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Tell Me When It's Okay to Look: Tigers 3, Red Sox 2

I don't think I can say it much better than Desmond did in the game thread comments, so I'll give him the intro:

"One of those games that's fun after the fact, and seriously irritating while it's going on."

Watching the highlights on SportsCenter got me even more pumped up over the result than I already was. I knew I was watching a great game as it was happening. But man, I wasn't enjoying it, as I gnawed and snapped my way through the various hard objects I was biting down on in an attempt to help me through the pain.

Relief: The easing of a burden or distress

I almost gave up on this thing when Todd Jones came back out for the 10th. Bringing him into a tied ballgame in the ninth was already playing with fire. Sending him back out for the 10th was courting disaster. But maybe Jim Leyland's middle name is "Danger," because his faith in Jones (or maybe a lack of any viable alternative) paid off. Getting Manny Ramirez to hit into an inning-ending double play was the literal definition of "relief." That could be a play we're talking about months from now.

Of course, Jones was just one part of the relief effort that got this win. Macay McBride, Zach Miner, Bobby Seay, and Jason Grilli (!) kept the Red Sox off the board for three more innings (though it got "I can't look!" scary when the bases were loaded in the 12th), until Pudge Rodriguez got a pitch he could drive into the gap for the win. (And did anyone else think Coco Crisp was going to catch that ball? He's caught just about anything hit near him in this series.)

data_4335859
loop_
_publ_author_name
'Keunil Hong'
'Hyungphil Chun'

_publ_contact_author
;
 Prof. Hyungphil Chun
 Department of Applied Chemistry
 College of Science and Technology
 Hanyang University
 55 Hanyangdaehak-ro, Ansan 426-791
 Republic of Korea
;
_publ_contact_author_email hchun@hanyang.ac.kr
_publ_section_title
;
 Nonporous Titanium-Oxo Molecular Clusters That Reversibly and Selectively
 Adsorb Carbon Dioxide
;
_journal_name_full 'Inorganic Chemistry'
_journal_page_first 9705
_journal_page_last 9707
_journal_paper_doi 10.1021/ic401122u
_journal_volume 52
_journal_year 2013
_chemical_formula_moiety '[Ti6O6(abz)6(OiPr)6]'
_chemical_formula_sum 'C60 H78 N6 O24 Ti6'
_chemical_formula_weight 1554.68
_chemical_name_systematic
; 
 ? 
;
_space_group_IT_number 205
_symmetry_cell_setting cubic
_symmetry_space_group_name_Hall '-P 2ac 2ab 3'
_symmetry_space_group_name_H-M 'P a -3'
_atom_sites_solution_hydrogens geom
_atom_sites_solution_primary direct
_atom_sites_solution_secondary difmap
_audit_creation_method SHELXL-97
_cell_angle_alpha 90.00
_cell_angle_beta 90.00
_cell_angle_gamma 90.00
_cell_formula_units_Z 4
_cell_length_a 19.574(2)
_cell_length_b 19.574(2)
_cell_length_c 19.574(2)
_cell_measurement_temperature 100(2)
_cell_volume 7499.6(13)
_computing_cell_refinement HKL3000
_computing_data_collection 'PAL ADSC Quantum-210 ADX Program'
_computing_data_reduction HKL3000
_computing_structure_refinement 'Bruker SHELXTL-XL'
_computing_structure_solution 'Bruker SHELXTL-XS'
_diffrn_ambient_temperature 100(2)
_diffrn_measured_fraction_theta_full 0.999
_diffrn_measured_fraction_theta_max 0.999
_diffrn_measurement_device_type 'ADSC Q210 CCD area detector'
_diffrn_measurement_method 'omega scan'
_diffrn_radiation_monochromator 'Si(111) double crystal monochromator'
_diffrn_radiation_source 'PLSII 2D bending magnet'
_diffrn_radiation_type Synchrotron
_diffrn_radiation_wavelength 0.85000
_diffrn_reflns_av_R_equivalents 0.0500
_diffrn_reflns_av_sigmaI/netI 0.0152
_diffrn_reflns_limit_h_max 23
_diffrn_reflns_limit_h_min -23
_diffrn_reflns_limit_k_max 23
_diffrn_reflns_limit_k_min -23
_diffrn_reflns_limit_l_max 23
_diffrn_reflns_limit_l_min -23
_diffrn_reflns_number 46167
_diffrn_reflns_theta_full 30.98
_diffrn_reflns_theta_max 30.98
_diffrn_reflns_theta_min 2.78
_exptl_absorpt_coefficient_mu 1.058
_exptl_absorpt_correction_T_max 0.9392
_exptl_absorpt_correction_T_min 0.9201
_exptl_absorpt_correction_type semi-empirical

Pick a Highlight, Any Highlight

There were so many seemingly pivotal moments and wild turns in this game that could've worked in favor of one team or the other. Jeremy Bonderman's strikeout of J.D. Drew to end the eighth looked like a game-deciding play. Hideki Okajima was pitching so well that I was convinced the Tigers would win if they could just push him past his limit. But Mike Timlin came in and got Craig Monroe to pop up in foul territory for what could've been another turning point.

Finally, the Red Sox flinched and made the key mistake of the game when Jonathan Papelbon hit Gary Sheffield. If the Tigers weren't going to win the game after that, when would they? Sheff had to nudge things along by stealing second base (and hasn't his baserunning been one of the season's great surprises?), but it was just enough to get in position to score the winning run.

I couldn't sleep after this game was over, but now I feel like I need a nap. The Tigers go for the sweep this afternoon. Nothing would make that three-day break sweeter...